Procedure 9.2
Seven uniform cubes of beet were cut using a scalpel. They were trimmed so that they were all around the same size. The cubes of beet tissue were placed in a beaker and rinsed with tap water for two imiutes to wash the betacyanin from the injured cells on the surface. Then, the colored rinse water was discarded. Each of the seven sections was placed in dry test tubes. We tried not to crush, stab, or otherwise injure the beets. We labeled the test tubes 1-7. 10 mL of the appropriate solvent listed in the table were added to each of the seven test tubes. All of the beets were kept at room temperature for 20 minutes and shaken occasionally. Then we removed and discarded the beet cubes and measured the extent of the membrane damage according to the amount of betacyanin that diffused into the water. We quantified the relative color of each solution between 0 (colorless) and 10 (darkest red). The absorbance was also recorded by an absorbance recording machine. The data was recorded in table 9.2.



Results:

Table 9.1
This table represents the measures of color intensity of betacyanin leaked from damaged cells treated at six different temperatures.
Tube Number Treatment (degree celcius) Color Intensity (0-10) Absorbance (460 nm)
1 70 10 1
2 55 1 0
3 40 1 .01
4 20 0 0
5 5 0 .02
6 -5 0 .01

Table 9.2
This table measures the color intensity of betacyanin leaked from damaged cells that were treated with various concentrations of two organic solvents.
Tube Number Treatment Color Intensity (0-10) Absorbance (460 nm)
1 1% acetone 2 .01
2 25% acetone 3 .05
3 50% acetone 5 .23
4 1% methanol 3 .11
5 25% methanol 7 .54
6 50% methanol 8 .55
7 Isotonic saline 1 .00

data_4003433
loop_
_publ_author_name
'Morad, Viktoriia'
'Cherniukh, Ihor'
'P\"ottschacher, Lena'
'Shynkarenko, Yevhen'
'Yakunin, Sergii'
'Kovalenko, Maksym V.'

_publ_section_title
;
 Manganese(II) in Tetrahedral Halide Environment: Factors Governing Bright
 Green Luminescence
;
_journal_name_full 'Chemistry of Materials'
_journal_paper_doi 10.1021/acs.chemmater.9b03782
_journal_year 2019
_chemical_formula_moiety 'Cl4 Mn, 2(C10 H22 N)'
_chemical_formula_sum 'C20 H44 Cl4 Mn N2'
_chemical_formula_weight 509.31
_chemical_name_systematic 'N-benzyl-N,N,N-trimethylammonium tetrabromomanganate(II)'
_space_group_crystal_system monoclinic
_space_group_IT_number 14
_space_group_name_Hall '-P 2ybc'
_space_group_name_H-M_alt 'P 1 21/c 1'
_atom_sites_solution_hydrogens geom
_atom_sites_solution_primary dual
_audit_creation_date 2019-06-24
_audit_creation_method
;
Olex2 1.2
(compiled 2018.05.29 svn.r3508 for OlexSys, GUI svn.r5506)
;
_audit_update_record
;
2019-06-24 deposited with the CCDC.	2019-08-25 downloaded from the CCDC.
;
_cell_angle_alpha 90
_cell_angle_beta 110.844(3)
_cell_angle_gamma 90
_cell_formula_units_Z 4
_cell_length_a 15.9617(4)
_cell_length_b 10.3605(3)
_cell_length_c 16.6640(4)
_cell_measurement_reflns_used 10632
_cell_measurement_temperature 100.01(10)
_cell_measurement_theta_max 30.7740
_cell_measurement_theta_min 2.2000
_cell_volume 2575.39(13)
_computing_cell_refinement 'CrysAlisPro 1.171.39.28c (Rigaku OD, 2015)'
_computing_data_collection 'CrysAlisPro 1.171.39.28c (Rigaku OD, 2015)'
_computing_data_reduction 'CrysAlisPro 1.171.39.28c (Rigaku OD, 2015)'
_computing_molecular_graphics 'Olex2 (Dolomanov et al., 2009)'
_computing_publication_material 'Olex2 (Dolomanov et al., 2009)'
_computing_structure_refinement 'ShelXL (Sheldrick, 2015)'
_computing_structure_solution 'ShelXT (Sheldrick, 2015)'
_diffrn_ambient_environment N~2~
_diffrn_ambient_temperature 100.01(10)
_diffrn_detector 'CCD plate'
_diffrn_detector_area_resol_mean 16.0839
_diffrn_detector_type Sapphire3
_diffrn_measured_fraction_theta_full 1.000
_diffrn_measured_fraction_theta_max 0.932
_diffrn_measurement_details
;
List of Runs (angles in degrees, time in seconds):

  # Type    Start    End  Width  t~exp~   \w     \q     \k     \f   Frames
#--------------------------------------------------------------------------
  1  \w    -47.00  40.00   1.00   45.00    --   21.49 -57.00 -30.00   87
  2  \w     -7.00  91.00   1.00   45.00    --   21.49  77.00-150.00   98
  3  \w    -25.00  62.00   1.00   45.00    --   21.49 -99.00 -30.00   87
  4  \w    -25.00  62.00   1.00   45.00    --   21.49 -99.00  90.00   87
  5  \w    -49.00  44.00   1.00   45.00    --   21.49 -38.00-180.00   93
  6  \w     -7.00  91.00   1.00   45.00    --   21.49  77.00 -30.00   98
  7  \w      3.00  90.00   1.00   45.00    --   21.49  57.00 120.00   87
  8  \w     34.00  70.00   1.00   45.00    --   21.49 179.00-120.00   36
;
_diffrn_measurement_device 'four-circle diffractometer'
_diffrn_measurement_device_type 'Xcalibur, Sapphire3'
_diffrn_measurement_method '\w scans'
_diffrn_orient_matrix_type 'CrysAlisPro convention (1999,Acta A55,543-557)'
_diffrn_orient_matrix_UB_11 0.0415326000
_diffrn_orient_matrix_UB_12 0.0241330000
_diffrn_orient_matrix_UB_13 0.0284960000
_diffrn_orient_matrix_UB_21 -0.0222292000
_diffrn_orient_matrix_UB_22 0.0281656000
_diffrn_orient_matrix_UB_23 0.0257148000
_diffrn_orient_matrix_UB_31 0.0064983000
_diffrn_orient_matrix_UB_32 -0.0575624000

Conclusion: We accept the hypothesis due to the data that was collected throughout the experiment. When viewing the data that was collected in the tables throughout the experiment, we noticed that as the temperature of the beaker was cooled by a number of degrees, the color intensity of the solution dropped. Eventually, at 20 degrees celcius, the color intensity reached zero and stayed in that position for the remaining temperatures that we tested (20, 5, and -5 degrees celcius). This information can be found in Table 9.1 above. The next portion of our hypothesis came from adding 10 mL of different concentrations of two different solutes (acetone and methanol), to seven separate test tubes each holding their own cube of beet. After waiting twenty minutes for the solutions to settle, we found the data placed in Table 9.2. This data supported the portion of our hypothesis that states, “If a higher percentage of solution is added to a cellular membrane, then the color of solution will be stronger”. One example of how this data supports our hypothesis is found in the relationship between the acetone 25% solution and the acetone 50% solution. Whereas the 25% acetone solution absorbed .05% of the light, the 50% acetone solution absorbed .23% of the light. This makes the difference between the solutions .18%. Meaning that the 50% acetone solution absorbed more than twice the amount of light than that of the 25% acetone solution.